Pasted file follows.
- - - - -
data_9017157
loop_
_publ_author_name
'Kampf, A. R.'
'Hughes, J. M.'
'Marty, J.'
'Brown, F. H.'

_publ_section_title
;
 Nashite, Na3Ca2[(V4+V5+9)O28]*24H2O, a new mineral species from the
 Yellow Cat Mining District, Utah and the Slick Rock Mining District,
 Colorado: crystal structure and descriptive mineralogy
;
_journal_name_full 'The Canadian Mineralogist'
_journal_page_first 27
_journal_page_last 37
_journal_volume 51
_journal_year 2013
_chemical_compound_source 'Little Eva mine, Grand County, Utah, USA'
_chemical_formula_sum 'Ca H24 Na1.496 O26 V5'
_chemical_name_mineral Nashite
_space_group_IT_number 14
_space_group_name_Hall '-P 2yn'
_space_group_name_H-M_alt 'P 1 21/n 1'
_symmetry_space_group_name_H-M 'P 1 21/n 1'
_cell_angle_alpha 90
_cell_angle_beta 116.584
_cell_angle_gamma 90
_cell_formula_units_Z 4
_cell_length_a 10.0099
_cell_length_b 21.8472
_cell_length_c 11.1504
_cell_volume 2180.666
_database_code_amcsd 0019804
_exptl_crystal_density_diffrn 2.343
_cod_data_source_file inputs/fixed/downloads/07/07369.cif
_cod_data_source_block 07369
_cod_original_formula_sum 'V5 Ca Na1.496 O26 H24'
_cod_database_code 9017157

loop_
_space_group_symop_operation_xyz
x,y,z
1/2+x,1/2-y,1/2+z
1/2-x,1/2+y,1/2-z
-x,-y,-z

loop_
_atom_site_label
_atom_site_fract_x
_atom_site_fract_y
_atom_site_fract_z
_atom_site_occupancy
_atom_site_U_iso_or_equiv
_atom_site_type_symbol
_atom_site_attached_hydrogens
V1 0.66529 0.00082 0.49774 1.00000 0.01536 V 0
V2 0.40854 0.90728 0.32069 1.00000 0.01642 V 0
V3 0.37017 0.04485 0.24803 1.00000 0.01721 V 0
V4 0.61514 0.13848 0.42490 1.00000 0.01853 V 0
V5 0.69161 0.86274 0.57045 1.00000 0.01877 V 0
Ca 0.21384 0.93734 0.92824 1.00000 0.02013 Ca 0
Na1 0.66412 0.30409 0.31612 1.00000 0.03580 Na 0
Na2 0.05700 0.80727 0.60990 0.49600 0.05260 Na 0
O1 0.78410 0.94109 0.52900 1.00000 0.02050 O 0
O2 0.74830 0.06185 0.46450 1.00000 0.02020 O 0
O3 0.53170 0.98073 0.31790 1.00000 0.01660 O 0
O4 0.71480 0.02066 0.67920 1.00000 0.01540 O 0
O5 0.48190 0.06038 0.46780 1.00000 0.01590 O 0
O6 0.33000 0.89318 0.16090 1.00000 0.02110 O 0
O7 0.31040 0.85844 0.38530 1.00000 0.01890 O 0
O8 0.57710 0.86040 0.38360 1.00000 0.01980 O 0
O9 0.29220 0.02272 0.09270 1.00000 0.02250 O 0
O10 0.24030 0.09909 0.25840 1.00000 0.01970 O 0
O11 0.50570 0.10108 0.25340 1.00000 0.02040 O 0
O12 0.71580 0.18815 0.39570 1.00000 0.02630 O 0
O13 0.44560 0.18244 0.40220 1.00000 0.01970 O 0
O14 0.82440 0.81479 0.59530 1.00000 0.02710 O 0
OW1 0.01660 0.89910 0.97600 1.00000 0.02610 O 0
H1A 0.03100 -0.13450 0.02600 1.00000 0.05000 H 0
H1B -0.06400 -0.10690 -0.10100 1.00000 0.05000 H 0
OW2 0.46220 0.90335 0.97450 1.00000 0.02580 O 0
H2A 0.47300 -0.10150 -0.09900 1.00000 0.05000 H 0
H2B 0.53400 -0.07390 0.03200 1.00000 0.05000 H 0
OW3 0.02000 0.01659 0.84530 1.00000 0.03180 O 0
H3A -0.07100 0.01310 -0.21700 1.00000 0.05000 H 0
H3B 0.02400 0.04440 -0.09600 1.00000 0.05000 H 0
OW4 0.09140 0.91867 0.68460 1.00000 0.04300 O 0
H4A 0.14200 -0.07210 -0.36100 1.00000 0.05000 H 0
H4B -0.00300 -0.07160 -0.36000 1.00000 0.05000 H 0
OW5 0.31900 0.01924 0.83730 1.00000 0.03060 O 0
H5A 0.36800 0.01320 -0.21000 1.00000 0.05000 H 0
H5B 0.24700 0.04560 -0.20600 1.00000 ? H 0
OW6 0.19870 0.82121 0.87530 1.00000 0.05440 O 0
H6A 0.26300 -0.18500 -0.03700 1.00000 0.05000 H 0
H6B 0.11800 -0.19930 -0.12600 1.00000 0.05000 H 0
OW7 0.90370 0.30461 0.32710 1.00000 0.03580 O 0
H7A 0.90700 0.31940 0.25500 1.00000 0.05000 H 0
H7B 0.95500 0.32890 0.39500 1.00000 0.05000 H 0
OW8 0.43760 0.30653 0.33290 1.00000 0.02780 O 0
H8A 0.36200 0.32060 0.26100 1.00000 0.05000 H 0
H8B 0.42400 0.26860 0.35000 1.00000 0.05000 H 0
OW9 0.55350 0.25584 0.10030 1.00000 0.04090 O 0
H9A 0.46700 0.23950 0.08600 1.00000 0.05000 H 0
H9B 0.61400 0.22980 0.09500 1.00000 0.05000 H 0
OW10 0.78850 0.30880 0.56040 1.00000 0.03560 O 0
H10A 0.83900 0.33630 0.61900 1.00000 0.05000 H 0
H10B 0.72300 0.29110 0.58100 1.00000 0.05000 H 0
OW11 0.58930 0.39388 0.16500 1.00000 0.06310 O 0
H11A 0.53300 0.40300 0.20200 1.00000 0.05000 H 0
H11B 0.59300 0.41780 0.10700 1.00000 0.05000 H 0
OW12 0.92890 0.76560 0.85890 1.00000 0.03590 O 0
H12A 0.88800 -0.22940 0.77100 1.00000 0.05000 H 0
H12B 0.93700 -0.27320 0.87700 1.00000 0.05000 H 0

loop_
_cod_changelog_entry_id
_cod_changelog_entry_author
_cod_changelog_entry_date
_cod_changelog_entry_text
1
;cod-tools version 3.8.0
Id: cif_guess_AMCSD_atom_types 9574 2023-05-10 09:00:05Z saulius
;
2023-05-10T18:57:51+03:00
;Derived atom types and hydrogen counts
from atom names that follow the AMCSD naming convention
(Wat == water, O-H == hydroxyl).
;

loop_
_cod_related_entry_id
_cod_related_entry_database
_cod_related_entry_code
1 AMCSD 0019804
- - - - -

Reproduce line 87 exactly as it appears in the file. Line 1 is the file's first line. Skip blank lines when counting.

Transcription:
H4A 0.14200 -0.07210 -0.36100 1.00000 0.05000 H 0